I remember at one point I turned to the wife, who was reading on the couch next to me, to show her the book and how it was organized. There’s a scene where everyone is talking at once, about three conversations happening simultaneously, but also constantly changing. Characters would move from one conversation to another, come back to the original one. I was mesmerized by how the dialogue had been structured.

And, when you think about it, it’s not such an incredible feat. I’m sure it’s not the first time it’s done, but it felt so real. So true, to who I thought these people I was reading about were. I could picture it, the loudness and the silences. Of course, that’s not the only scene that I enjoyed, but that’s the one that really struck a chord. Something about feeling all those voices speaking in disarray around you. It’s a very particular sensation that you don’t often or ever get through books.

The play itself was really good. It’s full of character, of raw things and unexpressed anger, some resentment. It was really different from the books I usually read, but in a good way.

I’m really happy I finally got to reading it. It was a pretty satisfying experience in the end.

That’s it for now. Stay golden, you guys.

Book Haul (of sorts)

Good morrow, readers!

Happy Three Kings’ Day! I’ve talked about this Holiday before, during Destination Christmas. It basically works as a second Christmas, which usually means presents. Exciting stuff, I tell you.

Speaking of presents, I got an Amazon gift card for Christmas which I spent entirely on books. They’ve finally arrived and I’m unnecessarily giddy. I love getting things on the mail.

Anyway! I figured I’d share with you the books I got, because why not?

I’m happy because it’s a fairly diverse bunch. Hopefully, they’ll all be as good as I think they’ll be. I’ll make detailed posts about each one as I read them, I just wanted to share in the excitement of getting mail!

I’m keeping it short and sweet today. Family functions mockingly call my name.

Until next time, readers! Have a good one.

Photo Post: Spain & Boston

Hello, hello readers!

I write to you from the comfort of my bed where I’m recovering from last night. I was working at an event and, as always, the next day I wake up like I tried to fight a bulldozer. Alright, that was dramatic, but you get the point! At one point a spoon fell from my tray and, as I was bending to pick it up, two boys ran at me to pick it up for me. Not gonna lie, it was a pretty sweet moment. And that’s what this post is about, little moments from my trip.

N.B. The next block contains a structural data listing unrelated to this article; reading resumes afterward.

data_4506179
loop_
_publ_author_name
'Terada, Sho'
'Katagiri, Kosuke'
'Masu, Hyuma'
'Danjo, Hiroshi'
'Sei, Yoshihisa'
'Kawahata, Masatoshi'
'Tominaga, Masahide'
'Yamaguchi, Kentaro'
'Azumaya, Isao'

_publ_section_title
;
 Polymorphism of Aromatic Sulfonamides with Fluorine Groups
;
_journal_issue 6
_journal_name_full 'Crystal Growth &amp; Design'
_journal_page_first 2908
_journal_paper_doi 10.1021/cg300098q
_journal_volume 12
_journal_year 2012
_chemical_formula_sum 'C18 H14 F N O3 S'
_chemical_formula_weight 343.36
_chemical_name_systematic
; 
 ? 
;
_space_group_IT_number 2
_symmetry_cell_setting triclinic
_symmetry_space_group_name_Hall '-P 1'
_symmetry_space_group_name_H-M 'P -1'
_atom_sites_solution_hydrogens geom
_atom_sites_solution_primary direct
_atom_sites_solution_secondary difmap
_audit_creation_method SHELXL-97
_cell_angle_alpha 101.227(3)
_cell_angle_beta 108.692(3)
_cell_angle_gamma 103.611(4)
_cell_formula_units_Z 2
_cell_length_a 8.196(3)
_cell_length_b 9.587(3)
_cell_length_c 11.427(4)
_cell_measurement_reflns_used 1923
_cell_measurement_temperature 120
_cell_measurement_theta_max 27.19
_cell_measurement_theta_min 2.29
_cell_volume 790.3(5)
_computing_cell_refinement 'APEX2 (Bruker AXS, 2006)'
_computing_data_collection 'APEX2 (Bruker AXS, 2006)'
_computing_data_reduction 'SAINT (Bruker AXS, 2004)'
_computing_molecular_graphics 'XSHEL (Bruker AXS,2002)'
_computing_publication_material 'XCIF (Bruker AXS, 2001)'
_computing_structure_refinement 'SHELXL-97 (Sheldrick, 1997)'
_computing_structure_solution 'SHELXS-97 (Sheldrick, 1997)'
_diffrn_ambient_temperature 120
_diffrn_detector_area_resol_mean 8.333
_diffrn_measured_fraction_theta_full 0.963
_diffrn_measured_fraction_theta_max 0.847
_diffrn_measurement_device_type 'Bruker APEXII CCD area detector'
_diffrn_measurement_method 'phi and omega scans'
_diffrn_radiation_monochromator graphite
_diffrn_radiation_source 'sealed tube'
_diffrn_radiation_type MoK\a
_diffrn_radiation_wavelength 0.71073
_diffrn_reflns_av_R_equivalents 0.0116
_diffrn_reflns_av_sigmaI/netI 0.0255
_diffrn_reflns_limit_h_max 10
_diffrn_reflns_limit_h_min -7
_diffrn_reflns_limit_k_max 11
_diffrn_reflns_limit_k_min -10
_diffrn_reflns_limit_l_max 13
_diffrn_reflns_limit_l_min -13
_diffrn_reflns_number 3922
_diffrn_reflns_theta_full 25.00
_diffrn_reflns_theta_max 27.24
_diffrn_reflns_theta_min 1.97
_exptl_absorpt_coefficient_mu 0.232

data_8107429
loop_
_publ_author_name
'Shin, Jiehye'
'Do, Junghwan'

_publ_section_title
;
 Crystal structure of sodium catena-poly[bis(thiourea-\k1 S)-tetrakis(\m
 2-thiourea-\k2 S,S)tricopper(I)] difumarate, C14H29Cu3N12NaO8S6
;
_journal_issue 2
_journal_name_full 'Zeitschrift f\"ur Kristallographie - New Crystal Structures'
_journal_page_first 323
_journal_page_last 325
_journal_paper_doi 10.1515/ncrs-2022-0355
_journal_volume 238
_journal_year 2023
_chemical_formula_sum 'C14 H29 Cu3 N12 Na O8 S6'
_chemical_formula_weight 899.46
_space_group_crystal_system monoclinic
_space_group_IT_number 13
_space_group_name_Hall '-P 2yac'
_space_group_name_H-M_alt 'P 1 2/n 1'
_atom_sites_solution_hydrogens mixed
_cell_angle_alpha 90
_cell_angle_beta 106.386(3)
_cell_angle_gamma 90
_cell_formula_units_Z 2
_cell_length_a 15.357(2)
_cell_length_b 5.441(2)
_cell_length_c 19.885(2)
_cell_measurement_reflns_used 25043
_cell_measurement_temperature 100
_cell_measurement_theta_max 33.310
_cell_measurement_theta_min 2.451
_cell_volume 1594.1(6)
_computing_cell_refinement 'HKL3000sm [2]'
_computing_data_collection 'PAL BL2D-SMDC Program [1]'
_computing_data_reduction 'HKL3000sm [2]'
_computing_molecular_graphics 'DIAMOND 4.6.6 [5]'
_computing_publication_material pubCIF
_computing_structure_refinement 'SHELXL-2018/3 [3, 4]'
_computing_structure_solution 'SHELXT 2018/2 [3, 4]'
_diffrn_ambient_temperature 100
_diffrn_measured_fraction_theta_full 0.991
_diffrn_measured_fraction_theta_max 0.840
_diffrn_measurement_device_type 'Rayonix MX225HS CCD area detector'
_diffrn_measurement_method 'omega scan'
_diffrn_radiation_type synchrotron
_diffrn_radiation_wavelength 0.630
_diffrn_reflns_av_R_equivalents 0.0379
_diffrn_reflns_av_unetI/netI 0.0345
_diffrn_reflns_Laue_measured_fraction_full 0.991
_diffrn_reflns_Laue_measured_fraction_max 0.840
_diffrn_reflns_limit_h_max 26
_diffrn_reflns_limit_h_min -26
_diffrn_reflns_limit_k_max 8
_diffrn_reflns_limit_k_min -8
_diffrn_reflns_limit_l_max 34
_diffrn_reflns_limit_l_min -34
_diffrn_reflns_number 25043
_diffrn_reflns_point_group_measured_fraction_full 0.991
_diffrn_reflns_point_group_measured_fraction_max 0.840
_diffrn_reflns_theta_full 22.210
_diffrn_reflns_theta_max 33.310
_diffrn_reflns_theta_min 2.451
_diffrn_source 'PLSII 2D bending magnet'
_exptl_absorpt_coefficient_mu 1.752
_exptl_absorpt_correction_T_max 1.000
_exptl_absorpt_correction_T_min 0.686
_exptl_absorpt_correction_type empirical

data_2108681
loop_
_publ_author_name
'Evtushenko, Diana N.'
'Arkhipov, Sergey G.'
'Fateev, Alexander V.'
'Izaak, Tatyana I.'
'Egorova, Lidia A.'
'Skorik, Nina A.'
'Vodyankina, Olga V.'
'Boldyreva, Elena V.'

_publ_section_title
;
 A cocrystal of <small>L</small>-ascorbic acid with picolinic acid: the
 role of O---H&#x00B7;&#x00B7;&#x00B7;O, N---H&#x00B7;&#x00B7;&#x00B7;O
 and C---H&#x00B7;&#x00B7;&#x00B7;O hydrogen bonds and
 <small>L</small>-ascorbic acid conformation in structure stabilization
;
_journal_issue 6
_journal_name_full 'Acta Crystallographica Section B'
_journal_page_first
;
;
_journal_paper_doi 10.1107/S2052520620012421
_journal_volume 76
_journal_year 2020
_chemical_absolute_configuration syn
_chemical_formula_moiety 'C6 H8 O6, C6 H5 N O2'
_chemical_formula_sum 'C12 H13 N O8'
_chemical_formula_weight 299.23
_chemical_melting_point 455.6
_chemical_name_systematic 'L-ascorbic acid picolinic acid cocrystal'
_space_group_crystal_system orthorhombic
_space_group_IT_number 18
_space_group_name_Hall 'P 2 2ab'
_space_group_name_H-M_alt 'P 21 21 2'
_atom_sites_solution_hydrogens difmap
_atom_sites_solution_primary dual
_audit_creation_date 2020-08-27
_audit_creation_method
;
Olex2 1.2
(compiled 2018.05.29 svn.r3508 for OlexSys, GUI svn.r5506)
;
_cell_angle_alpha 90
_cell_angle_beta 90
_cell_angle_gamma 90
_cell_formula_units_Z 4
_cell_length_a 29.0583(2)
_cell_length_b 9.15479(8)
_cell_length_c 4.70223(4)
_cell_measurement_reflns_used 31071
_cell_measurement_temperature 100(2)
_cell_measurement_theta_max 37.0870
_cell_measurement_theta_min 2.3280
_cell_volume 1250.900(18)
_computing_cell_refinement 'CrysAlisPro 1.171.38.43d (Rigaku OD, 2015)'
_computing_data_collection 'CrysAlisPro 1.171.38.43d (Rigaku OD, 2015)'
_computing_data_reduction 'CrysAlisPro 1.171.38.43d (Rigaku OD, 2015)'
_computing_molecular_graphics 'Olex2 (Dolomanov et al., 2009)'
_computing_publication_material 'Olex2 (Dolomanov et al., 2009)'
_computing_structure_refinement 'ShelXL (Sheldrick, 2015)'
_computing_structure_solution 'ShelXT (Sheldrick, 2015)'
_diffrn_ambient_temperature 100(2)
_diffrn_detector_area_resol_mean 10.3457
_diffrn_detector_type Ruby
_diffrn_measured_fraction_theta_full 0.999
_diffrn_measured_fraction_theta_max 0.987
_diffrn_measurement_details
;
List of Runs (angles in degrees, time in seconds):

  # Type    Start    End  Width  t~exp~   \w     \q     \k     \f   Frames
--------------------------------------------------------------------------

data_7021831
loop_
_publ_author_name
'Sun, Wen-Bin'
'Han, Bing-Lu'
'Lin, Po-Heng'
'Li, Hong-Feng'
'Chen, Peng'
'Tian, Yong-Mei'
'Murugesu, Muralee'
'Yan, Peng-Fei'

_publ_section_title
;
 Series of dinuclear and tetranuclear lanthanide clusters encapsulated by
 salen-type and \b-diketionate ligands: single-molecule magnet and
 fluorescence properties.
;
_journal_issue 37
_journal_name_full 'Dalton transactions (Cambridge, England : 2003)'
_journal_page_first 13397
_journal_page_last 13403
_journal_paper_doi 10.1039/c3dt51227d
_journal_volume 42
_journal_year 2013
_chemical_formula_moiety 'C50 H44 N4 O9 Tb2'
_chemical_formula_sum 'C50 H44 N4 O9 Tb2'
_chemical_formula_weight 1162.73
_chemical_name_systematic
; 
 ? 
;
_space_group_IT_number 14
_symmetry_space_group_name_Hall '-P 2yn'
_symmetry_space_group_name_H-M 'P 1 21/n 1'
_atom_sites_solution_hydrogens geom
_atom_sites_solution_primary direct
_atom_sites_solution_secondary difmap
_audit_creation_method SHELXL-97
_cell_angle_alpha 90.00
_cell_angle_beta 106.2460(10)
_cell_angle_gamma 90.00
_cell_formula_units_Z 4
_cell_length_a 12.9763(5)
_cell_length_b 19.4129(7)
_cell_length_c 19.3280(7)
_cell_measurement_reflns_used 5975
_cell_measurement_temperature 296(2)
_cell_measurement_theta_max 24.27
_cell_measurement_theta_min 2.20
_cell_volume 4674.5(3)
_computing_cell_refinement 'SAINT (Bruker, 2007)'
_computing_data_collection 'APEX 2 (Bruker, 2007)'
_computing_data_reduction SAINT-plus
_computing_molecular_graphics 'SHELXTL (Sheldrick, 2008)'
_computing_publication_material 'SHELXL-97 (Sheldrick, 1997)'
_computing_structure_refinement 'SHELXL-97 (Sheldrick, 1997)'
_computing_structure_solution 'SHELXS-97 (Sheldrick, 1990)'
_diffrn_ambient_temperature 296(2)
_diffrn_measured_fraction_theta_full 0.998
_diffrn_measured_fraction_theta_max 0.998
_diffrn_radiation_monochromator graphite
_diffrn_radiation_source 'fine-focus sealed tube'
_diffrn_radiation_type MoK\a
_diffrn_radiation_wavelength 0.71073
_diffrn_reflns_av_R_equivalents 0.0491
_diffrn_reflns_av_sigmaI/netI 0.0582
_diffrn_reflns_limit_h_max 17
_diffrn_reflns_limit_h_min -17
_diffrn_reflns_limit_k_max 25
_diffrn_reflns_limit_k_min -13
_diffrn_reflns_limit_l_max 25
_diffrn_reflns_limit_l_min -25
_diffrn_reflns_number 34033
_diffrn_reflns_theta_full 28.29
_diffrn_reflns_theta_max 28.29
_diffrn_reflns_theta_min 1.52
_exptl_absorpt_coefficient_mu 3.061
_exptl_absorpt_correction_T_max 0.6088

Spain

I had such a good time in Spain! I was even warm for most of it, which was pretty exciting in and of itself. Both the mountains and the coast were beautiful, the food was delicious, and we had a really nice time at the house. It’s up in the mountains, so it draws power from a solar powered battery. Since it was foggy as hell, we were actually sans electricity for most of our stay, which sounds bad but wasn’t. Come night time the candles would go on, the fire would be lit, and the house would glow softly separating us from the world. It was a little bit magical.

Boston

My cousin has lived in MA for decades and I’d never been up there to visit him. I figured, no time like the present and stopped there on my way home. It was awesome because I got to see where he grew up, where he went to school, where he hung out. I think it’s the longest time we’ve spent together, ever, so I’m really glad I did it. Plus, not gonna lie, I’m pretty excited about Dance at the Bougival!

After Boston I spent a night in New York, but I realized I took literally no pictures in New York. So, pictures of 6’7? Nonexistent. I have no idea why I carry a camera around with me. Anyway, I’m happy to have the pictures I did manage to take. It’s been nice reliving the memories they carry.

I’ll be posting Day 3 of the Literary Advent Calendar, so don’t miss it.

Have a good one, readers!

Rangent: Rabble, Rabble, Hospital Conditions

I know I’ve been on a few rants lately, but bear with me.

Yesterday started out looking like every other day. I did some shopping, because that’s what you do when you have other things to do. To be honest, it was pretty efficient shopping, but that is neither here nor there. At some point in the afternoon we got a call from my elderly grandfather saying he thought he’d stepped on a nail, but he wasn’t sure. What he was, was afraid. My grandfather had a pretty major stroke a few years ago and, while he’s made a remarkable recovery, there was some brain damage. This means it takes him longer to understand things and small things can really scare him.